It is almost impossbile for a minority culture group to express their opinion so that it might be heard.
As the racially and sexually segregated can attest, it is an uphill battle. Sometimes a minority cultural group has to insist upon expressing themselves, at which point they might be called “uppity” or a witch with a captial B. But they persevere, because they recognize that their opinion counts and that they are an important participant in the process of communication and decison-making.
However, just as most women and blacks a half a century ago had learned that it is a more peaceful life to just keep quiet and stay in one’s place, so most of the lower class has realized this as well. And there is more at stake for the lower class than the racially and sexually oppressed, because almost without exception they are physically and mentally weakened by their poverty, which makes expressing a differing opinion almost impossible. If they do express an opinion, half the time they are ignored, assuming they are having a “mental breakdown”. Of course, sometimes they are having a mental breakdown, and sometimes they are just being socially inappropriate (as determined by the ruling class) but it is still humiliating to be ignored. It is stressful to share a rejected point of view. It pushes ones buttons to speak what you think to be clearly true and to be treated as if your point of view just doesn’t matter.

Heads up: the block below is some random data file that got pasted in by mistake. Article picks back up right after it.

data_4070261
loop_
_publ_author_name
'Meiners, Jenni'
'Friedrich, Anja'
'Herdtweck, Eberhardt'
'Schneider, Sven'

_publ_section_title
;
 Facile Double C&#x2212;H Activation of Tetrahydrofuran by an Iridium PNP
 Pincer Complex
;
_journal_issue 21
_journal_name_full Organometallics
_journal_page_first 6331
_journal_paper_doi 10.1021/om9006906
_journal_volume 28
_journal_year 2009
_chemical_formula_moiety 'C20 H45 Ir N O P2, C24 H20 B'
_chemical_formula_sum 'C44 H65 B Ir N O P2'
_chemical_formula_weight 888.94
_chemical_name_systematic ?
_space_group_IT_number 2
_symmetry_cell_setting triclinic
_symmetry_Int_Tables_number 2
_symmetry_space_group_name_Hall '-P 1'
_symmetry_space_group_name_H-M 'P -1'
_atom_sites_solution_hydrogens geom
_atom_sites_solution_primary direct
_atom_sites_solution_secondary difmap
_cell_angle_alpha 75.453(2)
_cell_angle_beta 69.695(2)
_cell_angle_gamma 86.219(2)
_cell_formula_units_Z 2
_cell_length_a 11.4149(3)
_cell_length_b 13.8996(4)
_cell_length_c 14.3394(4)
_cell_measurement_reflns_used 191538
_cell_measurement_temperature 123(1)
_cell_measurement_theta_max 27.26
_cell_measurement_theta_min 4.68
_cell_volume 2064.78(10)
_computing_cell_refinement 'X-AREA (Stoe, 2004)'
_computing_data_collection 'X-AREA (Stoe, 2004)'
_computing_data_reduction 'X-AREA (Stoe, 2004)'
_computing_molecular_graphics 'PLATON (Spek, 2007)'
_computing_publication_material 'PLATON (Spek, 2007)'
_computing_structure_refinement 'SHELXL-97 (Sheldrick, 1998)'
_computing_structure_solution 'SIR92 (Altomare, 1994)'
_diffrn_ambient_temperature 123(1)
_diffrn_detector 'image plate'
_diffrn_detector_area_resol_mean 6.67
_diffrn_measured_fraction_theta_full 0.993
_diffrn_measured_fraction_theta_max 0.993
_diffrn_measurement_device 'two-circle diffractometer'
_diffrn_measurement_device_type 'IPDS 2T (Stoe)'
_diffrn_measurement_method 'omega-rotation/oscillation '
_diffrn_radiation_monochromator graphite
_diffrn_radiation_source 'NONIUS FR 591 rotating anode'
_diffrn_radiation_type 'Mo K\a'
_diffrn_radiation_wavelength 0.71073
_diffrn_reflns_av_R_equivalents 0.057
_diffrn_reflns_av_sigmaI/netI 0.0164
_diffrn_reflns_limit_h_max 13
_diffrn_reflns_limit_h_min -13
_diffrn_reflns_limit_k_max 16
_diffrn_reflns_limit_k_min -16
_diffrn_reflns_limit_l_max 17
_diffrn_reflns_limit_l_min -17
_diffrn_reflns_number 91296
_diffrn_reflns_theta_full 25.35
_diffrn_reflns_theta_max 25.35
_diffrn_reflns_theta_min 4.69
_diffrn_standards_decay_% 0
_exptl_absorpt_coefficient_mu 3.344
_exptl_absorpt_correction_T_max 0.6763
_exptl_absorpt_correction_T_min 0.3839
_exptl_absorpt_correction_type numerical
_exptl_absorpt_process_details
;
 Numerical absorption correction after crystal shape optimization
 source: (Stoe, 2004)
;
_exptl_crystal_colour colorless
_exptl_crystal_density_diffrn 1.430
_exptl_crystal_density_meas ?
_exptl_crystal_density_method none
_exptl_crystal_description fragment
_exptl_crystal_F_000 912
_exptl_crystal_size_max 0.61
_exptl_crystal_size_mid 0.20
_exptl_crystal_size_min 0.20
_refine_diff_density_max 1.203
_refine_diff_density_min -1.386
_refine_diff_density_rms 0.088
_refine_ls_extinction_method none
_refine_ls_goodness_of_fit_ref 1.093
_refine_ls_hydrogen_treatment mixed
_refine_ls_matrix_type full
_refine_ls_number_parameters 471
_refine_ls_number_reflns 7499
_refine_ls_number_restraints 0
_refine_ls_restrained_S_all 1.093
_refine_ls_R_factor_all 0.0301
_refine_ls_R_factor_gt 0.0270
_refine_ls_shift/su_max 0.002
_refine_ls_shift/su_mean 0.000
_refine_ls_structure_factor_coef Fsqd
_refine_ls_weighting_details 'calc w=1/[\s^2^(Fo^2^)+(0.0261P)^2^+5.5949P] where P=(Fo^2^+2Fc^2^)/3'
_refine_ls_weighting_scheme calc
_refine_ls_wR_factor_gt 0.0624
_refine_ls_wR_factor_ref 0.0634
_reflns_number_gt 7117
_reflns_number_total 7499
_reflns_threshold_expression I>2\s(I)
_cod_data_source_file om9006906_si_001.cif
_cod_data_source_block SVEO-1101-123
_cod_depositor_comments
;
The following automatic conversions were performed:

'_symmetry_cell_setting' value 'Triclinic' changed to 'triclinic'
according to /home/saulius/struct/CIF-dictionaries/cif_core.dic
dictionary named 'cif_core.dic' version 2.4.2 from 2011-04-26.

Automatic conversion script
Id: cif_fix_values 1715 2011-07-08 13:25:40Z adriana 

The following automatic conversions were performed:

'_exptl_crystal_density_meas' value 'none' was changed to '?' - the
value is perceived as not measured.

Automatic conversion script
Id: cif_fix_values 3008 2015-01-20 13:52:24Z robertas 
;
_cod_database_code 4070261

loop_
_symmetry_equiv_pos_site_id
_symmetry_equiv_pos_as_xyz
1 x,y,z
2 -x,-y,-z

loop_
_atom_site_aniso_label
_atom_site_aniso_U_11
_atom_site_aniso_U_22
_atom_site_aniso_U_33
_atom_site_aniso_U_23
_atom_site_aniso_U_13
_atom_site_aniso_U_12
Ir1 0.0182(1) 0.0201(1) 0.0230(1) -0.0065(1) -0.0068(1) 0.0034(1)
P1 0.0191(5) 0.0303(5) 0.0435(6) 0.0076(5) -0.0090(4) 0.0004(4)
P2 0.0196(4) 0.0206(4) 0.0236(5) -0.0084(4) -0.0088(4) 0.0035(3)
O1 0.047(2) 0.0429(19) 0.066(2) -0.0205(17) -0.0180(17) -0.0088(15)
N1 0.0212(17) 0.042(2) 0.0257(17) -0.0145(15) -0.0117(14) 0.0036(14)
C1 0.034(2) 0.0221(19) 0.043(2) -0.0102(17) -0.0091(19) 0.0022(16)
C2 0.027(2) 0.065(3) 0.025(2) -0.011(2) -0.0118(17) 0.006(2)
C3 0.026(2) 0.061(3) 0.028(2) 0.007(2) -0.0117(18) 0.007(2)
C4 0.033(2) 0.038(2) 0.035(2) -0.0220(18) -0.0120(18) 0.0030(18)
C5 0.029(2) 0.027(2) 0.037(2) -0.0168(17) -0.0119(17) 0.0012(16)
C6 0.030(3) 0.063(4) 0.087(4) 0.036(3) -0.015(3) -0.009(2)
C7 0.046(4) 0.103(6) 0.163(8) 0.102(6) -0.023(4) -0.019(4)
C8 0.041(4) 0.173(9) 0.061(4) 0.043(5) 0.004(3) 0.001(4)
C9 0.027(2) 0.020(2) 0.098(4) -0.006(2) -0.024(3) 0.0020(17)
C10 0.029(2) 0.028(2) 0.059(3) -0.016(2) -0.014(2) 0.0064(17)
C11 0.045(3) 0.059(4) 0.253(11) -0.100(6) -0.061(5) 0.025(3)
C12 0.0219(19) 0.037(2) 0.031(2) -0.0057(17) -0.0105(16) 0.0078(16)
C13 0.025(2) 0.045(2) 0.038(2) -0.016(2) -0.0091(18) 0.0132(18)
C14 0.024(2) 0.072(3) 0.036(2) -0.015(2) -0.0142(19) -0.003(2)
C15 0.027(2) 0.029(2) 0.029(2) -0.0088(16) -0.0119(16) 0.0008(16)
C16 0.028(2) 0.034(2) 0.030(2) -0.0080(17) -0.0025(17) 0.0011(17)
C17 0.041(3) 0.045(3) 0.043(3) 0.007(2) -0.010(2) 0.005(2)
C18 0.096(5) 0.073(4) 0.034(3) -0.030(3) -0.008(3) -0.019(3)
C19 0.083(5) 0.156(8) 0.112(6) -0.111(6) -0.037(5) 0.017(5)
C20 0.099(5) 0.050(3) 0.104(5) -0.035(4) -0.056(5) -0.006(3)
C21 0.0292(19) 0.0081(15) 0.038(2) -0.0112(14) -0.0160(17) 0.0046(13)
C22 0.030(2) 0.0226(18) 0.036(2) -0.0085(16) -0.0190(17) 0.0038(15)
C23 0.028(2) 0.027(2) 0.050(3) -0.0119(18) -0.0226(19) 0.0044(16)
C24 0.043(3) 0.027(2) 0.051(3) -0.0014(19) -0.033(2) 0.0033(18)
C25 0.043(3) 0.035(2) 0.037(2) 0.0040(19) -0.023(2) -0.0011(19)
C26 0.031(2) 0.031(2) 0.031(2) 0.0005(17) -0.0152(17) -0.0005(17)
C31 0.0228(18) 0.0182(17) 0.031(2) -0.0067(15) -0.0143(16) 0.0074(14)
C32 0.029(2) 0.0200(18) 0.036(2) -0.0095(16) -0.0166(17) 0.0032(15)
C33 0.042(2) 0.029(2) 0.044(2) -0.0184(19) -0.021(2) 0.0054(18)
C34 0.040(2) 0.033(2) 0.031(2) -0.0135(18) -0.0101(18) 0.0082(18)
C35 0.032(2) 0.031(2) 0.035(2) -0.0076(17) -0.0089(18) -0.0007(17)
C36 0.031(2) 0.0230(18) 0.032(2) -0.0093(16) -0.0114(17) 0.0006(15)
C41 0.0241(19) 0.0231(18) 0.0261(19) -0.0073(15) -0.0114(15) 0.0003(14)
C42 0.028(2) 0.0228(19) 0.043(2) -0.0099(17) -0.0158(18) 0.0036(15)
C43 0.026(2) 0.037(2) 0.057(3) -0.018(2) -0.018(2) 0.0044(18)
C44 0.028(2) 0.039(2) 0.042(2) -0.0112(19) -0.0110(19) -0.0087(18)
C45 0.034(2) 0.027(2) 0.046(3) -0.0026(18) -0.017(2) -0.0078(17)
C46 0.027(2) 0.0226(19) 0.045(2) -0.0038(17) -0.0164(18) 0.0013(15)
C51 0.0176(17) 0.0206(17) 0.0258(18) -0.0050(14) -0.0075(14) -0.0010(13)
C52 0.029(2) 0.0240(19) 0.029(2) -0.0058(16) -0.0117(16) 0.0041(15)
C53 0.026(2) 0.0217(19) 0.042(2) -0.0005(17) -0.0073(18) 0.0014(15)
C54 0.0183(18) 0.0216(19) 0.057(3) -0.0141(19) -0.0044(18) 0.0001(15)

So the lower classes just don’t say anything.
This is where the ruling class must step in to welcome the lower classes to express themselves.
Who is the ruling class? Well, in North America, it is the middle class, the ones who have mortgages on their homes and make payments on their cars. To themselves they are simply the “normal”, the average folks.
So what can the ruling class do?
1. If you consider yourself “normal” then seek out those who don’t and ask them their opinion. And treat their opinion as if it matters.
2. In congregations, the lower classes need to be invited into membership. They need to be asked to express their opinions on certain matters and they need to be carefully listened to. And they should be sought out in matters that really apply to them— for instance in matters of benevolance, or in helping those they consider to be like them.
3. Also, those who consider themselves to be “less than normal” should be given space to allow themselves to feel normal. This may mean allowing them to be “socially unacceptable”. It may mean that some folks in the congregation will dress down to the level they can afford (homeless fashion IS in fashion!). It may mean that someone will create a space where a lower class group can be with their own. It may be that some lower class who have leadership gifts would be invited to take places “up front” in worship.
Whatever. Be creative. But let’s welcome the lower classes to be a part of us.
Or, if failing that, let’s have some of us give up our “normalcy” to be a part of them.
Â Note: SteveK posted this a couple days ago.Â For some reason, there were two copies of it.Â I saw this and as a helpful person with some editing privileges thought I would clean it up. To myÂ chagrin, I accidentallyÂ deleted both in my attempt to delete one. I thought all was lost unless Steve kept a copy.Â Then today, to my delight, I found a copy of the post in my RSS reader. So, I’m reposting it and I apologize to anyone who has beenÂ inconvenienced (mainly Steve) – KatieÂ Â